Inside the Metal Shop at Bristol Marine: The Duke’s Universe

March 27th, 2024

As time goes by, the 45-foot research vessel Warfish, a frequent focus of the Discovery channel and National Geographic magazine, needs custom upgrades — refinements that are a far cry from off-the-shelf solutions.


Its owners, a group of biologists, divers, and filmmakers, approach Jeff Duclos, head of the metal shop at Bristol Marine in Somerset, Massachusetts, with a to-do list for items that will enhance their filming and research work for the Atlantic Shark Institute. The sturdy yet graceful looking fiberglass and aluminum vessel was purpose-built to help the group conduct studies of Atlantic shark species behavior, furthering conservation efforts.

On one occasion, the list includes retractable extensions to hold sophisticated and pricey waterproof cameras used on deck and under water for filming shark behavior; a 360˚ rotating pulpit for wrangling, tagging, and filming sharks; and a harpoon-like needle with a miniature hinging barb for safely taking biopsies to study shark reproductive hormones & isotopes.

With the zeal of a teenager and the omniscience of a symphony conductor, Duclos, known in-house as “The Duke,” goes to it. “We can tackle just about any type of metal job that comes to us,” he says. “It’s not like West Marine.”

His life so far has prepared him well for the responsibility of directing the metal shop for discerning clients who are passionate about their boats. A graduate of Diman Regional Voc-Tech in Fall River, Massachusetts, and a U.S. Navy veteran whose tour of duty included years as an engineer aboard the aircraft carrier USS Independence based in Japan, the bulwarks of Duclos’s existence are built around accountability, punctuality, precision, and efficiency. “I went nuts with erector sets when I was a kid,” he jokes. “My mom and dad thought they created a monster.”

metalwork at boatyard

The wiry-framed Duke climbs aboard Warfish, crawls around, takes measurements. These he scratches down on paper with a pencil as he creates a concept drawing of the desired modification. Then he coordinates the work with his three staff and the other in-house shops as expertise is needed: engineering, carpentry, fiberglassing, welding, painting. Materials and labor estimates are costed out, a job order is added to the clipboard tacked to the metal shop wall.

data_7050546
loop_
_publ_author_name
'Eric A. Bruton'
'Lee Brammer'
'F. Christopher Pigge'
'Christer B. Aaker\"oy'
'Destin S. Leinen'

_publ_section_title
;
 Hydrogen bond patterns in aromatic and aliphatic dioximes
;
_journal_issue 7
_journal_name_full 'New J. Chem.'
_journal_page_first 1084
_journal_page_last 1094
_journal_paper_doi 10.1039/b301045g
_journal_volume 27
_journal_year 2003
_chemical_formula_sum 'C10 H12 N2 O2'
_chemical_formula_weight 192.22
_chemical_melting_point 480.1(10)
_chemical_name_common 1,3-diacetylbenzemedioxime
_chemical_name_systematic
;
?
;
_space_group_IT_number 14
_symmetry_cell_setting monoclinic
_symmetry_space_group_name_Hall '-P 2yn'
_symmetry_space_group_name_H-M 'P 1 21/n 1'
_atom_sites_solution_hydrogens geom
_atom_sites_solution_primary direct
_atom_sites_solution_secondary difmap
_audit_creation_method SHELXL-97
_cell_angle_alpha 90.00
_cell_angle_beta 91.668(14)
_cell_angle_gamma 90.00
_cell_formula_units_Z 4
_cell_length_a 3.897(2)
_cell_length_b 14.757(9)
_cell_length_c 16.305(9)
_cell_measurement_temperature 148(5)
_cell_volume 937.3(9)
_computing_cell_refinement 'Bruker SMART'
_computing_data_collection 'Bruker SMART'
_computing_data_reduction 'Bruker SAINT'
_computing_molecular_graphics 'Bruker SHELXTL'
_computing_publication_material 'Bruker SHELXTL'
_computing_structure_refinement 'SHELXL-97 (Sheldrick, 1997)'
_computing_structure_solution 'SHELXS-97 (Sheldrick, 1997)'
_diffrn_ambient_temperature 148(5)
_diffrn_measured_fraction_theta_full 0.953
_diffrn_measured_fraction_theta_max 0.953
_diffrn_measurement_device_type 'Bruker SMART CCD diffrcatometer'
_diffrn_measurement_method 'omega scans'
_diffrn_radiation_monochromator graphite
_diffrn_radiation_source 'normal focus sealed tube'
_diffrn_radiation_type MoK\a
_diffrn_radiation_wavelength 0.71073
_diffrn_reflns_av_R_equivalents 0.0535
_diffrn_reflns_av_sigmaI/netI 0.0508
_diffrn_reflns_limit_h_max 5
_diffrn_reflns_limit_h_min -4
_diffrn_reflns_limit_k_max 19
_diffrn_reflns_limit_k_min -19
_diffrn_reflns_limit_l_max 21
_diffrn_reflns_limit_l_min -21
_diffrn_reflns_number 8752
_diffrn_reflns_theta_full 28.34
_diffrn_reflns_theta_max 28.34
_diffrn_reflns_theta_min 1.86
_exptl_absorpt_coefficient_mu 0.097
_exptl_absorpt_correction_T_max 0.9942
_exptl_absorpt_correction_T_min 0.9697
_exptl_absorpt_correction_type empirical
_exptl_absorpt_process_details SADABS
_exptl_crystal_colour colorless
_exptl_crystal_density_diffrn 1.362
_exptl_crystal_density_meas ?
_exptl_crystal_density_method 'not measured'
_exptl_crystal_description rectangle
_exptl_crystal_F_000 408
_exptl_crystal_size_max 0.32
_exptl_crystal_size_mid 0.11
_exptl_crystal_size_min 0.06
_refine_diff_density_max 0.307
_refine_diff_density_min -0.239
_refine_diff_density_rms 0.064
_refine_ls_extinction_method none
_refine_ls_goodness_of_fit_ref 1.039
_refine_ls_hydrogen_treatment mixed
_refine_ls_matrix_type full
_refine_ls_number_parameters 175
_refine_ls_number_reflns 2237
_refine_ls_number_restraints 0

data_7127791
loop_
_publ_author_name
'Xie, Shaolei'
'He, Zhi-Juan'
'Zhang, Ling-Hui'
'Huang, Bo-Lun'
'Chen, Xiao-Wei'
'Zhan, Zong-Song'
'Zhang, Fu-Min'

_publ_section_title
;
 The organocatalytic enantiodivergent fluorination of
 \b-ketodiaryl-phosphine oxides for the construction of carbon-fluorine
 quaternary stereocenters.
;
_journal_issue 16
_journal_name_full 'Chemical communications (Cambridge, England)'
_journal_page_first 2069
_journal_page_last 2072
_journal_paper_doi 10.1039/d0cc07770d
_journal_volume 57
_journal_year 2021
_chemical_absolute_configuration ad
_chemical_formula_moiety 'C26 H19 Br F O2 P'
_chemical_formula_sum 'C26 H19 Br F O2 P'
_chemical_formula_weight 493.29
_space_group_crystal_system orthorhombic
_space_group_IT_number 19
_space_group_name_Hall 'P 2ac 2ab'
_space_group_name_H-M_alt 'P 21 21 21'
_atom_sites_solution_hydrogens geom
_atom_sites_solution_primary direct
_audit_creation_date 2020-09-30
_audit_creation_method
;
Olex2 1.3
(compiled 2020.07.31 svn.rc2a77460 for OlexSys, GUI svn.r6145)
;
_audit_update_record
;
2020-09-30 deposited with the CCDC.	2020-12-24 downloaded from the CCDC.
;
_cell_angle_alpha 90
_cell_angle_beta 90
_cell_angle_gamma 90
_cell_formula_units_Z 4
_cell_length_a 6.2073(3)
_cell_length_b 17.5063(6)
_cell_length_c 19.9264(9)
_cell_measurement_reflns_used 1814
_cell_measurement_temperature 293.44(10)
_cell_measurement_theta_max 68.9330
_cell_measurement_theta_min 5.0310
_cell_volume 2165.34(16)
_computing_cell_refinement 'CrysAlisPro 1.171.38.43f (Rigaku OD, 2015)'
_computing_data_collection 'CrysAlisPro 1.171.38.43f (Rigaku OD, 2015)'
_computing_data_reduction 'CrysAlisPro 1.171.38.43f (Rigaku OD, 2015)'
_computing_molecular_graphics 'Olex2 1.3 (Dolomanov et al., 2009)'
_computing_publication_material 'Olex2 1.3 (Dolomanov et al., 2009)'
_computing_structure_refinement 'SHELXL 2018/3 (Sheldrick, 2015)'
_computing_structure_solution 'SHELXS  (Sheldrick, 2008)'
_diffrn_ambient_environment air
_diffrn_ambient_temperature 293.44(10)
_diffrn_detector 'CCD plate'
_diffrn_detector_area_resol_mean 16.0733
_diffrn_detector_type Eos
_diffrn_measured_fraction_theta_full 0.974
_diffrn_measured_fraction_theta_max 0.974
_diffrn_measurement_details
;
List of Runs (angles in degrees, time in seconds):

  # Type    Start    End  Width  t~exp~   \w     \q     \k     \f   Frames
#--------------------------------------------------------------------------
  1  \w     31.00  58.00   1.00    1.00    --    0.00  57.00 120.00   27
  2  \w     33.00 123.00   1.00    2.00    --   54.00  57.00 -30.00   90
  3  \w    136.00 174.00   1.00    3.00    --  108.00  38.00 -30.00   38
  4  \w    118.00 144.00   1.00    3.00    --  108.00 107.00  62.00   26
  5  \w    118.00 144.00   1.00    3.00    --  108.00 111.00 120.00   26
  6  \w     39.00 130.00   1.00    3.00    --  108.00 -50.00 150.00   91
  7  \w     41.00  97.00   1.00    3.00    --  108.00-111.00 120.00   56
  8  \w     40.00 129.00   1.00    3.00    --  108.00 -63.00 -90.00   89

Once the custom pieces are fabricated, welded, then polished, the assembly — the real work — starts. “The tape measure gets you in the boxing ring, and it’ll start the fight for you,” he says. “But the ultimate, you know, the KO – the knockout — is what your eye sees, not always what the tape measure records.”

Considering that boats are perpetually moving objects with many moving parts, ensuring the end product carries out the customer’s vision in a safe, secure, and aesthetically pleasing manner is a process. “Warfish is a challenging project because everything is so refined,” he says. “There’s no room for error.”

metalwork on Warfish Boat

Warfish is one of dozens of jobs at the Bristol Marine metal shop. Other custom projects include a spinnaker pole so the owner of the down east trawler Mari Rose can manage hauling 400-pound catches aboard; a custom windshield to keep mist and wind away from the helmsman aboard the power cruiser Altair; custom transom rails, freshwater tank repairs, and 12-inch bolts for the Trumpy Eagle, among others.

“We make everything from gears to bronze hardware that you can’t find anywhere to hard tops,” Duclos adds. As for repair work, “we do a lot of that, not just bling-type stuff. We do a lot of mechanical and system repairs, elbows and rails, fixes to storm damage.”

custom metalwork on boats
boat hardware custom work

Custom work, as it turns out, is great job security in the marine industry. “Getting up in the morning to go to work is not a hassle for me,” he says. “I’m constantly working with my hands and I like being challenged. At this job, every day is different.”

The healthy work environment of Bristol Marine also plays a significant role. “What motivates me is the atmosphere, the culture, that you’re allowed to exercise your passion,” Duclos says. “You put your heart and soul into something, and the ecstatic customer is as good as the paycheck.”